By MICHAEL BIESECKER Associated Press
RALEIGH, N.C. February 4, 2012 (AP)
Nevine Aly Elshiekh is a dog lover who teaches children with developmental disabilities. She is college-educated, well-respected by her neighbors and has no criminal record, not even a speeding ticket.
Family members and friends find it impossible to reconcile that woman with the zealot federal prosecutors say paid a hit man to behead three government informants from a recent terrorism trial.
Elshiekh, 46, was arrested two weeks ago when FBI agents raided the tidy West Raleigh ranch house she shares with her elderly parents. Her father, an Egyptian who moved his family to the U.S. more than 40 years ago, told The Associated Press the charges don’t add up.
“We don’t believe it,” said Aly Elshiekh, 80, a retired professor at North Carolina State University. “She loves special-ed kids and has dedicated her life to helping kids with disabilities.”
Also arrested was Shkumbin Sherifi, 21. Prosecutors said they paid $5,000 for the first hit to an FBI informant posing as a fictional hit man’s assistant, who later showed the pair a faked photo showing the intended victim’s severed head.
Sherifi is the younger brother of Hysen Sherifi, 27, who was sentenced last month to 45 years in prison for conspiring to attack the U.S. Marine base at Quantico and targets overseas.
Elshiekh, a family friend of one of the defendants, frequently made the two-hour trip to New Bern to attend the monthlong trial, which began shortly after the 10th anniversary of the Sept. 11 attacks. She scribbled careful notes during the testimony that led to Hysen Sherifi and two others being convicted of terrorism-related offenses. Three others pleaded guilty.
The case hinged largely on surveillance tapes made by confidential informants paid by the FBI.
Elshiekh was born in the United States, while Shkumbin Sherifi is a naturalized citizen. Like many from Raleigh’s growing Muslim community, they insisted during trial that the defendants were innocent. There was no evidence presented that any of the accused men had agreed to participate in a specific plot.
Prosecutors say Hysen Sherifi exchanged letters with Elshiekh during trial and called her from jail. He also mailed her bracelets he made behind bars, according to the FBI.
Court records show Elshiekh divorced in 2010. Hysen Sherifi is married to a woman who lives in his native Kosovo.
The Sherifi family fled their homeland in 1999 during a brutal war between Serbs and ethnic Albanians. Shkumbin Sherifi lives at home with his parents and has taken classes at a nearby community college, though records show he was not enrolled at the time of his arrest.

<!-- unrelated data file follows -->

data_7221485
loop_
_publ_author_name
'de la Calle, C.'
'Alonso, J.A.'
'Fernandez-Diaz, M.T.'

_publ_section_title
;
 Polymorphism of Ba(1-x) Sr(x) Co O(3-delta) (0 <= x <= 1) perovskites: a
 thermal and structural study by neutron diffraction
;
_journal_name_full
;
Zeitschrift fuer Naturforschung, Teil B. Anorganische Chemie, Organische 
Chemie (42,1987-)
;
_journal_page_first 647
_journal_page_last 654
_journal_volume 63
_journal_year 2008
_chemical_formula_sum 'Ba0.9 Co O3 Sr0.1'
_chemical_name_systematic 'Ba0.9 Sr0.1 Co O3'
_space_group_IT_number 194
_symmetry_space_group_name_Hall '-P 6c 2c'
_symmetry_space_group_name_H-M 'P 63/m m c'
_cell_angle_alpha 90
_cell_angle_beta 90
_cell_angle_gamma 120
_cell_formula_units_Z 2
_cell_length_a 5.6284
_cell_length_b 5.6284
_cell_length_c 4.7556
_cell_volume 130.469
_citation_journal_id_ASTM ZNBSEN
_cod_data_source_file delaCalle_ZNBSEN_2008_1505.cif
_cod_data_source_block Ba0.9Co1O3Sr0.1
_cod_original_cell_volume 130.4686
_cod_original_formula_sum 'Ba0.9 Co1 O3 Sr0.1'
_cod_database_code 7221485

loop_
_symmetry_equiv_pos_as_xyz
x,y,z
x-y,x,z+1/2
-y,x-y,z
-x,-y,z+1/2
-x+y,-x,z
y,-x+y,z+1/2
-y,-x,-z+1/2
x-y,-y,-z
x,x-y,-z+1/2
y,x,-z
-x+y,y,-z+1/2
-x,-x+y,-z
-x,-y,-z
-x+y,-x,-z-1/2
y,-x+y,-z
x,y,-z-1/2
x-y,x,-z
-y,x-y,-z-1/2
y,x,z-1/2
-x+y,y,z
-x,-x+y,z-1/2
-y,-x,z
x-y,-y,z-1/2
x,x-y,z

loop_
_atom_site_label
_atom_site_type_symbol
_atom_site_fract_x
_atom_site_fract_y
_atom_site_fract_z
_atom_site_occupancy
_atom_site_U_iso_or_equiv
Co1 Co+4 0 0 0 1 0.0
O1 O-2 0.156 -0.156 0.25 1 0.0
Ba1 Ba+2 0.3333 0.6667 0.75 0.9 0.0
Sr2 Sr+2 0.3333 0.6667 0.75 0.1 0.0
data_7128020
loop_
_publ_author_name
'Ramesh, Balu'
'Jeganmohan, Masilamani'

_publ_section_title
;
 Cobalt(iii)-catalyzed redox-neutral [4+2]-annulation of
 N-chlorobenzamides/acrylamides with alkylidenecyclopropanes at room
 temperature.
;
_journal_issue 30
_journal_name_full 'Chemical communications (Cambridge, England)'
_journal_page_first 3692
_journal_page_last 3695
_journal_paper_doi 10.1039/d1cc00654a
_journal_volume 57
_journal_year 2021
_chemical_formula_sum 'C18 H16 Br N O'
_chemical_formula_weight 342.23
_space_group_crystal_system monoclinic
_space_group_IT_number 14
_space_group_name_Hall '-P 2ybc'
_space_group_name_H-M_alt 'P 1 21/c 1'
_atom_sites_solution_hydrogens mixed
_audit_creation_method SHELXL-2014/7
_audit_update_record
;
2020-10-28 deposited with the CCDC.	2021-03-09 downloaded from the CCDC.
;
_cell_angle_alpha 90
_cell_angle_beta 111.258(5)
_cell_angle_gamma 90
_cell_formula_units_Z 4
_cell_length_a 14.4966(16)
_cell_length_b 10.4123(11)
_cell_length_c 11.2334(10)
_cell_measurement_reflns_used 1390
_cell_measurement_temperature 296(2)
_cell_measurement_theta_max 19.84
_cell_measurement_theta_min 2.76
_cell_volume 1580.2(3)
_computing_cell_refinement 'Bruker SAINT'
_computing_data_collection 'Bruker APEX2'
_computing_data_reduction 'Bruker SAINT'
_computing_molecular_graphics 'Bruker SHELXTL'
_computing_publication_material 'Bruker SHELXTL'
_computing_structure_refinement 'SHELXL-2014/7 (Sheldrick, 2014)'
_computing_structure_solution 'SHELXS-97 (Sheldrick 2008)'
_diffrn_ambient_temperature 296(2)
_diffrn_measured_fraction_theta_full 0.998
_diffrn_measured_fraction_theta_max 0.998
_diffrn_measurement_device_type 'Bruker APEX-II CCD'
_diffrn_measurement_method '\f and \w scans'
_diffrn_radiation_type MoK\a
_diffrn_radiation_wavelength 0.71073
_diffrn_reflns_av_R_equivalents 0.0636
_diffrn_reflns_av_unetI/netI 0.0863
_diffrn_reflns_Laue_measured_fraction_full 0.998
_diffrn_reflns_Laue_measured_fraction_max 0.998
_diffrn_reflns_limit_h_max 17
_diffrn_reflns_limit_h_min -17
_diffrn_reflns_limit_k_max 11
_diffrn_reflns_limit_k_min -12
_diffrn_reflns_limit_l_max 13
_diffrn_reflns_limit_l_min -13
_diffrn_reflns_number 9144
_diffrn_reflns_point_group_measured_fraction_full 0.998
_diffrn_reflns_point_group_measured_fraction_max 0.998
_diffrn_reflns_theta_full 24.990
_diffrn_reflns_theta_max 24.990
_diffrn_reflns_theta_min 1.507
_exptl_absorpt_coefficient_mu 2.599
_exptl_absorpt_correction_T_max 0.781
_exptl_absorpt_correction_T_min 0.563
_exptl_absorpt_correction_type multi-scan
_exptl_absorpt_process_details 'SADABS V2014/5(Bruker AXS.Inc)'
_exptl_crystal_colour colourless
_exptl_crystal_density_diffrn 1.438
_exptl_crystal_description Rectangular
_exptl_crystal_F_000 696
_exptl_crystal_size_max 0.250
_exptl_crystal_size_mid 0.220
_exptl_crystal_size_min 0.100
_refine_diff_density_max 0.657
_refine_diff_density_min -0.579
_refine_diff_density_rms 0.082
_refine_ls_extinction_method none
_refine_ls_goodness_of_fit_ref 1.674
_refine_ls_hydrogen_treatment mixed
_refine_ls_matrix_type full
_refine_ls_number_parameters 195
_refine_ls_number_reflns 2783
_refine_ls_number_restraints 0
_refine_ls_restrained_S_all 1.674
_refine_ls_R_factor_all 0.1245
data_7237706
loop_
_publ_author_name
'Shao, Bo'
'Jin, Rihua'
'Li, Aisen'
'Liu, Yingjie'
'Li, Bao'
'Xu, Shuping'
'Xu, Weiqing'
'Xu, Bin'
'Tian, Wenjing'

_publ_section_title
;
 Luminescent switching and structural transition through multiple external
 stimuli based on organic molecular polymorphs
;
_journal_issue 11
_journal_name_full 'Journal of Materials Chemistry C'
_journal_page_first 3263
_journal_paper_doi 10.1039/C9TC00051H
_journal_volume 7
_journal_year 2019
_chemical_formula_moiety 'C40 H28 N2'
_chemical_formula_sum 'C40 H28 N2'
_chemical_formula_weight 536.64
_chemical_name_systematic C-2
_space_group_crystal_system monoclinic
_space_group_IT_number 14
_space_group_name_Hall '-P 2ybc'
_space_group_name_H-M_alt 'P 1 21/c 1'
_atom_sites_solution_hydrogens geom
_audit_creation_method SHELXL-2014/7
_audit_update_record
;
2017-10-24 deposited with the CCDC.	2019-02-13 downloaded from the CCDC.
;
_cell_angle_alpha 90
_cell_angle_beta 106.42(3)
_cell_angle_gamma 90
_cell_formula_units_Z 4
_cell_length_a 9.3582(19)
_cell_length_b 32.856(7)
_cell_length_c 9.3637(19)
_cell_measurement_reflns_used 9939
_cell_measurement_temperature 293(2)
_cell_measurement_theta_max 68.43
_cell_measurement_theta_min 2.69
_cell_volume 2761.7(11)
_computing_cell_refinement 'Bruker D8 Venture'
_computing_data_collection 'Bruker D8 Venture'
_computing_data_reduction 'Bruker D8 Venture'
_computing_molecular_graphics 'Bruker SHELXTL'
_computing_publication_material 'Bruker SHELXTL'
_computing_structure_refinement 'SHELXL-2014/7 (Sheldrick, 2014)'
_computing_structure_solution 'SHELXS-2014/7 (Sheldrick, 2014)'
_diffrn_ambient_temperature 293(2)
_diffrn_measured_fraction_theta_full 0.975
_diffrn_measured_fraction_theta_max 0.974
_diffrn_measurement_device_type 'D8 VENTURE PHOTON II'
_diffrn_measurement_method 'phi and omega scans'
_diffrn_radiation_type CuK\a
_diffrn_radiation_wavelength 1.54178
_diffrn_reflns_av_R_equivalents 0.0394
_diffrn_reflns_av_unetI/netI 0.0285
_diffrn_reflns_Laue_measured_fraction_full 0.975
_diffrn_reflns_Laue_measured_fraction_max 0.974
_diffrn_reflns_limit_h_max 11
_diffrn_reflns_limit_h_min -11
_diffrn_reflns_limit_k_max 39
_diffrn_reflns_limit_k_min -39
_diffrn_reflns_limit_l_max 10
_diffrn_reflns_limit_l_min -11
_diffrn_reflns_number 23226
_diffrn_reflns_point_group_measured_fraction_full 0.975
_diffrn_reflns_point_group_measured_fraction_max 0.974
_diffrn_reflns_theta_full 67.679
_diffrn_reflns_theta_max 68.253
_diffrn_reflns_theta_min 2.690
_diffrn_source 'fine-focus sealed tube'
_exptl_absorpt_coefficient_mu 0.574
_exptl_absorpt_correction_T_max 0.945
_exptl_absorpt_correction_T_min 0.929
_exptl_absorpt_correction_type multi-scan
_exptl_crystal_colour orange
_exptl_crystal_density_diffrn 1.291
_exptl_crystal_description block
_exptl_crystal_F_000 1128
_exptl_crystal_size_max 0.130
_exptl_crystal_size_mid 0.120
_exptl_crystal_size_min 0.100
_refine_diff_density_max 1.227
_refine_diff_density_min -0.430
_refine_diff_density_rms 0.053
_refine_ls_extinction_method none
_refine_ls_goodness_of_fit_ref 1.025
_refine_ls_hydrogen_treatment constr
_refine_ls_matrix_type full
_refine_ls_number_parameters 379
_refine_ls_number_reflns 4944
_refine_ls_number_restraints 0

State court records show his only prior brush with the law was in 2006, when he pleaded guilty to a misdemeanor charge for resisting a public officer.
He has said his brother was framed by federal agents.
“Muslims after the Sept. 11 attacks were targeted,” Shkumbin Sherifi said in a video uploaded to YouTube the day of his arrest. “For Muslims, it’s guilty until proven innocent.”
Relatives have declined repeated interview requests. However, an older sister, Hylja Sherifi, testified at a Jan. 27 court hearing that Shkumbin is a primary caregiver to their father, who has end-stage lung cancer.
He also records rap songs in English and Albanian under the stage name Beme. His lyrics recount the sectarian violence in his homeland, which was eventually halted by an American-led bombing campaign against the Serbian military. Tens of thousands of Albanian Kosovars, including the Sherifis, ended up as refugees in the United States, Germany and other western nations.
“Bombs dropping 4 in the morning, tanks blowing, windows shaking, my momma’s fainting,” Shkumbin Sherifi raps to a heavy beat. “I was a kid. Hey, what could I do? … Guerrilla warfare, yeah, we fight back. But NATO don’t like that. We fight for each other. Y’all tried to murder my sisters and brothers. … We’re gonna to get revenge, before Judgment Day.”
Prosecutors said Hysen Sherifi masterminded the plot to kill the witnesses from his jail cell. Authorities said that within days of his October conviction, he had asked another inmate if he knew anyone willing to kill people for money.
According to the FBI, Sherifi said he wanted three confidential informants from his trial beheaded. He also wanted a fourth man killed who he said had defrauded his family out of more than $30,000.